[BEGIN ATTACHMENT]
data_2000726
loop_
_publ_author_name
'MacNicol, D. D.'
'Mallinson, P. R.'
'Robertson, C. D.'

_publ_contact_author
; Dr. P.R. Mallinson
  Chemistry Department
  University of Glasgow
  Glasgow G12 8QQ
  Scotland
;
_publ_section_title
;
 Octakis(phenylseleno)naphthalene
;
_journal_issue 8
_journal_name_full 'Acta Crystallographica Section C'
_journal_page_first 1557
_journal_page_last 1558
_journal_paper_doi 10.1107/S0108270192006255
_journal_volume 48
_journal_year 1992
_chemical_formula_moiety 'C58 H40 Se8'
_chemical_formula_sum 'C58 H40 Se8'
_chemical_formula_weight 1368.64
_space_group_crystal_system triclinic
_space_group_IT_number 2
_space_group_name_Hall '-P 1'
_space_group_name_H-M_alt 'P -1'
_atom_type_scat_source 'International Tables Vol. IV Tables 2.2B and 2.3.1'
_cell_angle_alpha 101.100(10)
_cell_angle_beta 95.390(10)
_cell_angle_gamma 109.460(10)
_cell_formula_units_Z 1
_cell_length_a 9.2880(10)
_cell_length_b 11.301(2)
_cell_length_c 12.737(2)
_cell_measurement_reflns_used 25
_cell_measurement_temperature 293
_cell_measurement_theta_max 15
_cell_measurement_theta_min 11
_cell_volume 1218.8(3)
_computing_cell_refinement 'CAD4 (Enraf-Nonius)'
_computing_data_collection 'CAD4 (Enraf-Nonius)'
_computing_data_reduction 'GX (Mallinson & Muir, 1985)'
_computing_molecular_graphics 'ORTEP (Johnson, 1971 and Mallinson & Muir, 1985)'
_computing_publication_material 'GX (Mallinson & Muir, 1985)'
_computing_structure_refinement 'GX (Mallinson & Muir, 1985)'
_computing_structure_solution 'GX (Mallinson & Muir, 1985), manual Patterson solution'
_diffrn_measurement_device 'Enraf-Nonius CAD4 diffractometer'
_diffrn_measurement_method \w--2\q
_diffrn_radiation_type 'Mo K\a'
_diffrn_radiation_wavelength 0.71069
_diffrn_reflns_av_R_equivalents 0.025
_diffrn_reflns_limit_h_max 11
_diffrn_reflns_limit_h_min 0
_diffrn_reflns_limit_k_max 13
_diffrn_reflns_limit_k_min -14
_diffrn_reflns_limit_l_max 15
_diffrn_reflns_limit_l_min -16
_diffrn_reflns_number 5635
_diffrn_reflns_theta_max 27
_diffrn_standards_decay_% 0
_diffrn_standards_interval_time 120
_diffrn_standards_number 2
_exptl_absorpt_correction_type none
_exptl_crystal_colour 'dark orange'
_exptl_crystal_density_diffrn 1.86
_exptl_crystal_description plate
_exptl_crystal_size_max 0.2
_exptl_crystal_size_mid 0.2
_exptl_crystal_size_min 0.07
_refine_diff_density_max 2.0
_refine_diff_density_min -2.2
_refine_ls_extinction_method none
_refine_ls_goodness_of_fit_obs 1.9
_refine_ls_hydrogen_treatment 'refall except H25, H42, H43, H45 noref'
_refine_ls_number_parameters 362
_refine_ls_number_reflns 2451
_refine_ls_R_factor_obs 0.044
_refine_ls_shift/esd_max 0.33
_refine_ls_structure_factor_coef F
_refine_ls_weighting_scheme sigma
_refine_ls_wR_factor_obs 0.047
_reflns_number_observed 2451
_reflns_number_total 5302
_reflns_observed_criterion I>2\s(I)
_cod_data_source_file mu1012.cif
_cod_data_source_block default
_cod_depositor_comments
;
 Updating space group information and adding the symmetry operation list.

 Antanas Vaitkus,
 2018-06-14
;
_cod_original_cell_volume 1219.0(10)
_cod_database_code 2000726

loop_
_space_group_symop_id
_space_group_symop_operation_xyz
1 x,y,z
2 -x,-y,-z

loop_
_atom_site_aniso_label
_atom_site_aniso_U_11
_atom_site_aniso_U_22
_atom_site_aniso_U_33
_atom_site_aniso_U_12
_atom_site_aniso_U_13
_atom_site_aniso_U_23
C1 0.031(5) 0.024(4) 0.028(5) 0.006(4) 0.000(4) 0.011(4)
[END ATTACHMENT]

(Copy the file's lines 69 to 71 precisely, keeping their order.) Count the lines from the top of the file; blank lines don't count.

_exptl_crystal_colour 'dark orange'
_exptl_crystal_density_diffrn 1.86
_exptl_crystal_description plate